And even then, it’s kinda hard for me to know what your specific ‘must-have’ feature is. By that, I mean that everyone has things they consider show-stoppers, but sometimes they just don’t realize it till it’s not there. In culmination, these can kill a new entrant, because everyone’s ‘must-have’ list is different. One person might say they must have Varia Radar support, and another doesn’t give one fart about that. It’s effectively death by a thousand cuts.
Still, from a basic data display standpoint, I haven’t had any recent issues. That all works just fine. And there are some unique things here that aren’t seen elsewhere. For example, when I finish a ride, I get a Strava upload screen:
This screen actually allows me to set things like privacy settings and even the title of my ride before uploading to Strava. I’ll still likely go to my Strava mobile app to add a photo or what-not, but at least the title and privacy settings are correct.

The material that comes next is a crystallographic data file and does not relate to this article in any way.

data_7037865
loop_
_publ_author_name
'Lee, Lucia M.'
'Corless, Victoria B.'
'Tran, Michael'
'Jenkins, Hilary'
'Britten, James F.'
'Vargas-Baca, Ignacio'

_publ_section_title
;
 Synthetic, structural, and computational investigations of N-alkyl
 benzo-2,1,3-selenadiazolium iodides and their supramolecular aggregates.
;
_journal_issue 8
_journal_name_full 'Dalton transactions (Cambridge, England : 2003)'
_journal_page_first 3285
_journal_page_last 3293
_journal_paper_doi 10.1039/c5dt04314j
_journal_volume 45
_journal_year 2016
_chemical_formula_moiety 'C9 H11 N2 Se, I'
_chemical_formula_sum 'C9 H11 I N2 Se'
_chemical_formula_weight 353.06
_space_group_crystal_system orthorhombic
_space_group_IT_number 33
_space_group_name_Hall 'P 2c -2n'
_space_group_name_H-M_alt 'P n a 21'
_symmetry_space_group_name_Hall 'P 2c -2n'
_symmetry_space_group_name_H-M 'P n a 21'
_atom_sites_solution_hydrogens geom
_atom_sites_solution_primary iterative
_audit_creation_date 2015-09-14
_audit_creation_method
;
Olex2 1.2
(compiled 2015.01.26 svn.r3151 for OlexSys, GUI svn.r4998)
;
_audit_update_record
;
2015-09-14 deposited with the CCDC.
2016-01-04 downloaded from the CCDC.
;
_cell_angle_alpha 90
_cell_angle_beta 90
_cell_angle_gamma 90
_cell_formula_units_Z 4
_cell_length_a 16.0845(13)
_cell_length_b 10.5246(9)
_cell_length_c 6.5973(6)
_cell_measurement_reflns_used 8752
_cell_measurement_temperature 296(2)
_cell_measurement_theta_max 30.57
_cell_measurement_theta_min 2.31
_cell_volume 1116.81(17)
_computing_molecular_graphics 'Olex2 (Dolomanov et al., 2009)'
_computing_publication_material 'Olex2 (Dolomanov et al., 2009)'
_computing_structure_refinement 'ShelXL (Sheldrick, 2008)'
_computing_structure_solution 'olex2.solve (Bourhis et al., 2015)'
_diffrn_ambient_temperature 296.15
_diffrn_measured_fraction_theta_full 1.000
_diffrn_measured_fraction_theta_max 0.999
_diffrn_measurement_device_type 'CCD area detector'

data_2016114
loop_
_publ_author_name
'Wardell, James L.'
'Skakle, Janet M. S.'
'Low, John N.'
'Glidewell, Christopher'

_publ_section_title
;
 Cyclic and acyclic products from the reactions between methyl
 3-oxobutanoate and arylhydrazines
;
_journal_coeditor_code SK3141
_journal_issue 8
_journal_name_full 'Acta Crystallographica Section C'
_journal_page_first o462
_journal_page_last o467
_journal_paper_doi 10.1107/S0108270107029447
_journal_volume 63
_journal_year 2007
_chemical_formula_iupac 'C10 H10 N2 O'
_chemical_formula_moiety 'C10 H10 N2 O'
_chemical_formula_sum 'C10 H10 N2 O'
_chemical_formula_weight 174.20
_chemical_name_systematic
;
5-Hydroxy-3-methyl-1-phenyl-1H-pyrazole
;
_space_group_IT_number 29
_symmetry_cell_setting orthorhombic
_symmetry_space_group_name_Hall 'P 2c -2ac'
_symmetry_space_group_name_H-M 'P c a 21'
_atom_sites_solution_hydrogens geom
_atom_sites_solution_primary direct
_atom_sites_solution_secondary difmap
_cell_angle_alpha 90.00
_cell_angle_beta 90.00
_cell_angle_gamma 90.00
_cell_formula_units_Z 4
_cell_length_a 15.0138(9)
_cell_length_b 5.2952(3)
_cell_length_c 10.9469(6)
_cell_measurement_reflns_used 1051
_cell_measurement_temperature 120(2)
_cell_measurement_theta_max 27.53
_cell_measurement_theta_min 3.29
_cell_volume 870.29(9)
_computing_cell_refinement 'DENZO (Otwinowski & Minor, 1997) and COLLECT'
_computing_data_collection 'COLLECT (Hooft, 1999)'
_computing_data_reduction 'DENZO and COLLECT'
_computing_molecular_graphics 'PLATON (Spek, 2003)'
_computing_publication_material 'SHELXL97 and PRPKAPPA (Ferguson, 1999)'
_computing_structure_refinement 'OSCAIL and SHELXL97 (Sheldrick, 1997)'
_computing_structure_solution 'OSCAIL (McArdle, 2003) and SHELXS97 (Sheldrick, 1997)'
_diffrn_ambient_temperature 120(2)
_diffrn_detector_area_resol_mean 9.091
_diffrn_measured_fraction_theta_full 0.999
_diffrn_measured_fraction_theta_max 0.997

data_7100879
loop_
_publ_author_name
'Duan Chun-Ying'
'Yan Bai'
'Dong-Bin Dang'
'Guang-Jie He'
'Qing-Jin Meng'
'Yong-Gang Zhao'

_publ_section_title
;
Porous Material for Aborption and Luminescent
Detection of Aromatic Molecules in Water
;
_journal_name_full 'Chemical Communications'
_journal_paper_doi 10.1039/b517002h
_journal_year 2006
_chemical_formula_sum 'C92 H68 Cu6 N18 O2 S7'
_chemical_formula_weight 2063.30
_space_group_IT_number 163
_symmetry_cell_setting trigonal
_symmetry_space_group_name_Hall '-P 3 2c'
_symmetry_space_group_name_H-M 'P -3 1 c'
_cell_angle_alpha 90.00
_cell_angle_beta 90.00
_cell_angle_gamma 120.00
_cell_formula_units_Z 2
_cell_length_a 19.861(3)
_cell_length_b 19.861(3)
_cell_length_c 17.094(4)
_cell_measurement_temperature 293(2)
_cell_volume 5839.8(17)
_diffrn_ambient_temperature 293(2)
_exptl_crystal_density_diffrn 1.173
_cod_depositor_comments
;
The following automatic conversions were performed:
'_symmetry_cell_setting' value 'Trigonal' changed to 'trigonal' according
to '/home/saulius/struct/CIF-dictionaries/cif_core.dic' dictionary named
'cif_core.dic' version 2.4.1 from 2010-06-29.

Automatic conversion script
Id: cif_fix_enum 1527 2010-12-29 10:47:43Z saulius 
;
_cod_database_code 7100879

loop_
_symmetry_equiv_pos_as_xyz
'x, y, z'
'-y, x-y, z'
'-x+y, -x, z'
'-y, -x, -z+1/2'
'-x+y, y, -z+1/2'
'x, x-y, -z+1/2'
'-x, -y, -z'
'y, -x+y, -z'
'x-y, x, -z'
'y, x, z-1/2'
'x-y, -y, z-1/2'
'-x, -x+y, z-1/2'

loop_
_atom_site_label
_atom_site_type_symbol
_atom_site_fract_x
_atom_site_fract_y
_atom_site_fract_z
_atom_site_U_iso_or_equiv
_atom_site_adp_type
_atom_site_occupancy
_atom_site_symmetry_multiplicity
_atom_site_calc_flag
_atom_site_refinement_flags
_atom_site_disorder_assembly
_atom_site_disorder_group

Speaking of mobile apps, there is no mobile app for the Karoo (nor any plans to at this point). Similarly, at present, there’s no smartphone notifications (e.g. missed calls or texts or what-not). Hammerhead doesn’t really have any timelines for those either. Like almost everything out there, it’ll be one person’s ‘must-have’ and another person’s ‘don’t care’. Still, I do believe some things are definitely more important, especially if they’re considered baseline on even the cheapest connected bike computers these days.